When the New York Jets paid Le’Veon Bell $52m at the age of 27, that was a dumb move.
When the Los Angeles Rams gave in and paid Todd Gurley $60m while flirting with knee trouble, that was a dumb move.
Todd Gurley must have all of a sudden lost all the stuff that made him great or they are lying about his injury…. Ain’t no way a $65 M player missed this many snaps in the Super Bowl!
— Ryan Clark (@Realrclark25) February 4, 2019
When the Los Angeles Chargers refrained from giving in and didn’t pay Melvin Gordon during his holdout last season, it turned out to be a great move for them and Austin Ekeler.
The idea here isn’t to overpay for a running back that used to be a recognizable name, it’s spending just enough to ensure you have one of the better options in the NFL.
The thing is, paying for an over-the-hill running back that provides additional, outside benefits may be more beneficial than splurging on someone like Billy Turner, who was paid like a top-10 left guard last year by the Green Bay Packers.
This debate isn’t about maximizing a running back’s value as much as it is balancing the bill for your offensive line with the money you need to spend elsewhere.
Believe me, I would like the Miami Dolphins to protect their future quarterback as much as the next fan. But I don’t want to see them ruin their roster to accomplish it. Buy that running back….you can always build an offensive line.
Local Residents Sue Miami Dolphins over F1 Race Track
This may be the last thing on the mind of Miami Dolphins fans everywhere, but there seems to be a prominent legal battle taking place in South Florida.
A new Formula 1 race track was recently approved (by a 6-6 vote) to be “built” around Hard Rock Stadium, with races beginning in 2021.
The F1 Miami Grand Prix will showcase Miami-Dade and Miami Gardens to the World. See new track below – world-class racing w/o using 199th St, and no racing during school hours. We hope the County Commission will support our effort to deliver this huge global event to you! pic.twitter.com/VqF5AnPMJT
— Tom Garfinkel (@TomGarfinkel) January 21, 2020
While city officials press to approve the new track, local residents are up in arms about the potential race. F1 cars are notoriously loud, and as we mentioned above, these races aren’t contained within an arena or stadium.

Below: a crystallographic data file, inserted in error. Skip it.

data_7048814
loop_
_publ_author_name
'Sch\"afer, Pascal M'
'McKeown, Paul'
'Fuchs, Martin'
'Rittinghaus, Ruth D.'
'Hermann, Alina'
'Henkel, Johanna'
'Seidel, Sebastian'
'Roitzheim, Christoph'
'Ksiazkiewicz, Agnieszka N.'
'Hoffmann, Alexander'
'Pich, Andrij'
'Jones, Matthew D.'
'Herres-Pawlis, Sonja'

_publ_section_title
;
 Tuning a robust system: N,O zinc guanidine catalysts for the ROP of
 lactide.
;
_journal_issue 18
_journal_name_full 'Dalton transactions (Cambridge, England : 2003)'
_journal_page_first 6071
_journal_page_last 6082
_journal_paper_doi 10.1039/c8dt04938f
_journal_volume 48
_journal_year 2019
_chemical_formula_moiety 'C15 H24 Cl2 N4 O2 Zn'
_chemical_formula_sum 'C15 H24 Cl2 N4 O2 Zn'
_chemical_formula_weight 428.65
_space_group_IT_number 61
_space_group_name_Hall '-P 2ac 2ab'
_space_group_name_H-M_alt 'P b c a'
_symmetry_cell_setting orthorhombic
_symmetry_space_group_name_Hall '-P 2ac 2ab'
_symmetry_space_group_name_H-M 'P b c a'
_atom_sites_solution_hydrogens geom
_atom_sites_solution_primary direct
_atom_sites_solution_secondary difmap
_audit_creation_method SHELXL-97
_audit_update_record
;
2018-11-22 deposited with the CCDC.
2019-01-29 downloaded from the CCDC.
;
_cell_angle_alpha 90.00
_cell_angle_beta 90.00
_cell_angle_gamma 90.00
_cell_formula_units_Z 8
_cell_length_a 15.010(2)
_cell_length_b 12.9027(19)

City officials believe this will bring in additional revenue for Miami and the surrounding area, as annual races are expected to be held around Hard Rock Stadium for the next 10 years. The local populous is arguing that these races are too loud for local streets, and will cause an enormous amount of disturbance and will be detrimental to the environment. Overall, this will cause a “serious degrade to their quality of life.”
Just so you can have a reference, F1 engines tend to run between 130-145 decibels. If you go to a concert and stand relatively close to an amplifier, you’re only dealing with about 100-110 decibels. The average lawn mower is about 90 decibels. Needless to say, these engines are LOUD.
Unlike NASCAR, Formula 1 (F1) race tracks are essentially “created” using local roadways that are already in place. Though there is obviously a lot of preparation that goes into “creating” the course (to ensure the safety of racers and fans alike), no new venues need to be built.
With that said, the City of Miami Gardens and Miami Dolphins owner Stephen Ross are attempting to host the race solely on Hard Rock Stadium grounds. Given Ross’ ownership in the land surrounding Hard Rock Stadium, it’s possible this race doesn’t officially occur on any public roads.
To give some background, Stephen Ross attempted to buy F1 a couple of years ago, but the sale ended up going to another group. Though he didn’t win the bid, he reached an agreement with the new owners and is now one step closer to making the Miami Grand Prix a reality.
Tom Garfinkel, President and CEO of the Miami Dolphins, issued the following statement on behalf of the approved 6-6 decision:
— F1 Miami Grand Prix (@f1miami) February 20, 2020
This recent vote was the biggest hurdle potentially preventing the Miami Grand Prix from happening. Though the legal battles aren’t over, it seems unlikely that the decision to host F1 races will be reversed.
Miami Dolphins Sign Tight End Michael Roberts
The Miami Dolphins are beginning to bulk up the depth of their roster as they head into free agency.
According to Mike Garafolo of the NFL Network, the Dolphins have signed tight end Michael Roberts. The exact terms of the contract are currently unknown.